Two Saturdays ago, I worked my first broadcast for Learfield Sports. For those of you who may not know (I’m sure most of you do), Learfield is one of two companies that hold the broadcast rights to numerous NCAA DI programs across the country. My goal is to one day be the voice of such an institution, so when this opportunity became available, I was obviously extremely excited.
The gig was to fill in for a basketball game while the regular broadcaster at St. Cloud State University was on the road with the football team. St. Cloud State is a bit of an anomaly, in that they are NCAA DII in most programs, but because they are DI in hockey, Learfield handles all of their radio properties. I wasn’t covering a DI game, but I sure hope this is a foot in the door with a company who can provide DI opportunities in the future.
I’m not writing about this to brag or toot my own horn. I know there are many broadcasters in the Twin Cities who are more talented than I am. Learfield could have picked any of them, but instead they picked me… Why?
The answer is almost certainly because I’ve worked hard over many years to build relationships with industry influencers, including Tom Boman, the VP of Broadcast Operations at Learfield. In this particular instance, I met Tom for the first time at the NSMA Awards Weekend in 2014. Since then I’ve sent him tape every year the day after the NCAA Tournament Championship game because in his own words, it’s the day where he’s more likely to listen. He was guest number six on my podcast, and when I was in the area, I arranged to tour the Learfield headquarters in Jefferson City, Missouri. After cultivating the relationship, three things eventually happened:
1) My ability reached a high enough level that they felt comfortable giving me a chance.
2) I was in the right place at the right time.
3) They knew who I was, that I was available, and I got the gig.
However, not every networking effort has been successful. In fact, early on I did an extremely poor job of building relationships. Here are several key mistakes that you should try to avoid.
I Didn’t Play The Long Game: We all want the fairy tale path to success. We dream of meeting and making a connection with a big-time broadcaster and somehow impressing them so much they immediately go to their higher ups and tell them they have someone they must hire. It rarely, if ever, works this way. But that didn’t stop me from trying!
Instead, think of it as planting a seed. You have to allow a professional relationship time to grow. Nurture it over time and hopefully reap a harvest later. When I got my first chance to call an NCAA DI game last year, it was because I made a connection with a fellow broadcaster four years earlier, stayed in touch, and eventually when he needed someone, he thought of me.
I Focused On Big-Time Talent: Expanding on the last thought, the broadcaster who gave me my DI fill-in break wasn’t a DI broadcaster when we became friends. We met and connected at an industry conference when we were both calling NAIA and high school sports. He caught a break, and the rest is history.
The most valuable networking relationships I’ve built were with people who started out as relative equals. We listened to each other’s work, vented about the frustration this business caused, and developed a real friendship.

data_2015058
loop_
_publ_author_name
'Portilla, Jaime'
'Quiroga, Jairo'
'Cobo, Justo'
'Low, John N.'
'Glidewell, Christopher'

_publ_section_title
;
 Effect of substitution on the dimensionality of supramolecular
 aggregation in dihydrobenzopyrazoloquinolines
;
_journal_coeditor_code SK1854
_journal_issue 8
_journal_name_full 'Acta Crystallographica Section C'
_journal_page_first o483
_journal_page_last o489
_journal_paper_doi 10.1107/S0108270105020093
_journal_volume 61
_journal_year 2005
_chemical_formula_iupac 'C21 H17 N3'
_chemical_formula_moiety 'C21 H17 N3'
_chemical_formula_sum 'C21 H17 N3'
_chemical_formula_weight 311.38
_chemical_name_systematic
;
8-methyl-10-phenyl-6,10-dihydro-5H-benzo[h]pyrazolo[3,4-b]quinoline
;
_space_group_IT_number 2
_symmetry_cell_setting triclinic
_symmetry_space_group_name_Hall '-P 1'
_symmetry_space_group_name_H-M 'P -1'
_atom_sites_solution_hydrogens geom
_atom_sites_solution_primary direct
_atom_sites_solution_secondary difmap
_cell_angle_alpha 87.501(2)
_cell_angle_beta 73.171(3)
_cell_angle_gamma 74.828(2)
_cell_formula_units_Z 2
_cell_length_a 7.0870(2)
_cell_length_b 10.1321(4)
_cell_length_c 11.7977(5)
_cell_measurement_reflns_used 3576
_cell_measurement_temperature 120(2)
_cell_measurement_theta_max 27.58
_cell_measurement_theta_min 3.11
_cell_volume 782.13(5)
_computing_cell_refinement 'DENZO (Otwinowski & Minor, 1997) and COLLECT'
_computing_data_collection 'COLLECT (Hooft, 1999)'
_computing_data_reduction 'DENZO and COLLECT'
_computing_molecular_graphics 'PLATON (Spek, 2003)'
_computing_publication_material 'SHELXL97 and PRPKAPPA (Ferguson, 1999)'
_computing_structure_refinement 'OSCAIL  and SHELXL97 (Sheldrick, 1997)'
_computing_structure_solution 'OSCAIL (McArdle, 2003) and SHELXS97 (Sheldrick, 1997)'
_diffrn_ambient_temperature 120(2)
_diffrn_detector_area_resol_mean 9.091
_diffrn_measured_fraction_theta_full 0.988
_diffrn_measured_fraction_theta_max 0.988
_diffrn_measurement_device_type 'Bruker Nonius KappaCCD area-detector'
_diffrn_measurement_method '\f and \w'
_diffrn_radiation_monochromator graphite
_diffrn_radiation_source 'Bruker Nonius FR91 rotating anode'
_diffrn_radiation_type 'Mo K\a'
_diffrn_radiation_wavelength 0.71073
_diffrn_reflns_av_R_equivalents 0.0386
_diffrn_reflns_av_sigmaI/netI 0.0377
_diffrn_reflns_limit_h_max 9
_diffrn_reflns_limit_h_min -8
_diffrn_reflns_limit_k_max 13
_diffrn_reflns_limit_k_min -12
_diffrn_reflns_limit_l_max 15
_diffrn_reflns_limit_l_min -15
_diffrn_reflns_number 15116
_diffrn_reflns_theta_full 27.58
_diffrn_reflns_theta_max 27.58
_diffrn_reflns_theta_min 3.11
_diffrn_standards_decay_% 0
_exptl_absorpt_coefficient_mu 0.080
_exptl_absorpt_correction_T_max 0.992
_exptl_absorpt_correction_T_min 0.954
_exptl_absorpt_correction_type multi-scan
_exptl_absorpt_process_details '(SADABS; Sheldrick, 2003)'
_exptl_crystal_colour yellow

It’s much harder to do this with someone who’s achieved a far higher level of success than you. Regardless of your intentions the reality is that you are more or less using them to help yourself. In most cases, it’s almost impossible to offer anything of value to them in return. Many high-level broadcasters are happy to help up-and-comers by listening to their work and offering advice. It’s a great way of paying the help they received in the past forward. However, unless you really stand out, you will be one of hundreds of people hitting them up for feedback, and the odds of making a personal connection are low.
It Was All About Me: This was the biggest mistake I made early on when trying to build industry relationships. I would ask for favors without offering anything in return. I left some lousy first impressions, and for a long time, had a difficult time getting critical feedback of my work. Since then, I’ve taken a dramatically different approach. I try to give freely of my time and limited wisdom, and I hope that down the line someone is willing to return the favor. This has been a far more effective approach.
I Waited For Them To Come To Me: For a long time, I didn’t actively try to build professional relationships. I figured that eventually things would fall into place and I would meet people and connect organically. If you live in a major market, this approach might work, but in small towns, it’s difficult.
It took travelling with an ex-girlfriend and being shocked that she seemed to know someone in every town we visited to make me realize that I needed to change my approach. Building professional relationships is a skill, and it takes work! Make it a priority to reach out to someone via email every day, and find ways attend industry conferences. Most importantly, every time someone asks for a favor that you can fulfill, do it.
Again, making the connection isn’t enough. You also have to make the effort to stay in touch. Every so often, ask about something in their life or career. Don’t flood their inbox to the point of being annoying, but don’t let them forget about you.
I still have a lot more networking to do to reach my goals, and I have no idea who might eventually provide my next break. Treat everyone inside and out of the business with kindness and respect, and eventually it will be returned.
What networking mistakes have you made? Please share your stories in the comment section below.